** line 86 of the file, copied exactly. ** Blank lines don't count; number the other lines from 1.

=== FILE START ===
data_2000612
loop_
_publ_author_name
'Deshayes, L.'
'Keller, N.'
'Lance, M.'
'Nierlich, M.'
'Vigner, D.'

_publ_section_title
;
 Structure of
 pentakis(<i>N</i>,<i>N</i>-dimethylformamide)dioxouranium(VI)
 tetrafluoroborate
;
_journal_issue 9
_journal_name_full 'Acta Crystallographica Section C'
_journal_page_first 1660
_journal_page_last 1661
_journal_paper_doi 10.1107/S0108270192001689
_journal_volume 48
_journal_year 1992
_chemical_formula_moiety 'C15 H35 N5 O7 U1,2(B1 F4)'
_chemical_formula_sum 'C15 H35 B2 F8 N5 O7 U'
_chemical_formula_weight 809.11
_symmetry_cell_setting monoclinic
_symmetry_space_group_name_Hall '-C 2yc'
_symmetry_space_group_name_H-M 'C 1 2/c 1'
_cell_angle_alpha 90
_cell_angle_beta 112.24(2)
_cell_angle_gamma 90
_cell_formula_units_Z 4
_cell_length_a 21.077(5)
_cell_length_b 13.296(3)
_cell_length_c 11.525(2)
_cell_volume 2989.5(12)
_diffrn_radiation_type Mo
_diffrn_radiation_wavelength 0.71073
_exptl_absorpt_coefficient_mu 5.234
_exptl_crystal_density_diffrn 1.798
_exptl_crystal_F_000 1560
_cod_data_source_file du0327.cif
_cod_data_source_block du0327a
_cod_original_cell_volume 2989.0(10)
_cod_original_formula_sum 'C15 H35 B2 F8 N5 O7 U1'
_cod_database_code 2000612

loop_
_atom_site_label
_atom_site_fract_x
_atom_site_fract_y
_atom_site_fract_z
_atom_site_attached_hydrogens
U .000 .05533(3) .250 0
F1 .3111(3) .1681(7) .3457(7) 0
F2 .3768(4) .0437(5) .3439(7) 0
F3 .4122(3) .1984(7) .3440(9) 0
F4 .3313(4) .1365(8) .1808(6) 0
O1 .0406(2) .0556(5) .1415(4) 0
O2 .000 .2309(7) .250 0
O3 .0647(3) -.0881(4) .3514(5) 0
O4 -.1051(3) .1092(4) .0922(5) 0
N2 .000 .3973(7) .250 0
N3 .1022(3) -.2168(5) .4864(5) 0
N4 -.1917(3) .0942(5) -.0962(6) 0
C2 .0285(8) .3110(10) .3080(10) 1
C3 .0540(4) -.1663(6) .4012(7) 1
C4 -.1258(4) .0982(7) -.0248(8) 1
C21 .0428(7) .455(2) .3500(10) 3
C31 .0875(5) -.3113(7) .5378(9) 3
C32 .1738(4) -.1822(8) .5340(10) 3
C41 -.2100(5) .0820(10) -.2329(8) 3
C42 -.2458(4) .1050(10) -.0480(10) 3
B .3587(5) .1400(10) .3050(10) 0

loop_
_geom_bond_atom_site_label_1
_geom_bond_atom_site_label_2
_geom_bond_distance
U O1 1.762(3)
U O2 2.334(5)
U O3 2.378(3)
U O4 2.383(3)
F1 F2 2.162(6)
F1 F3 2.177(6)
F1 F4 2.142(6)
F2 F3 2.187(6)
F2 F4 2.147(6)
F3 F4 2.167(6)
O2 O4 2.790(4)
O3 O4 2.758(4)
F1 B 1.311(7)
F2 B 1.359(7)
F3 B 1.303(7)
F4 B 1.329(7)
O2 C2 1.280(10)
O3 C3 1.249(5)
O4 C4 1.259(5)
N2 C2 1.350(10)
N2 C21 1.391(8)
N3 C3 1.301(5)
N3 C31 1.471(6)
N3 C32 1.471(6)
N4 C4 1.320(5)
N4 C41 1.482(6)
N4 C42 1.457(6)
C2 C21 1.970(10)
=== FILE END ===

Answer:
F3 F4 2.167(6)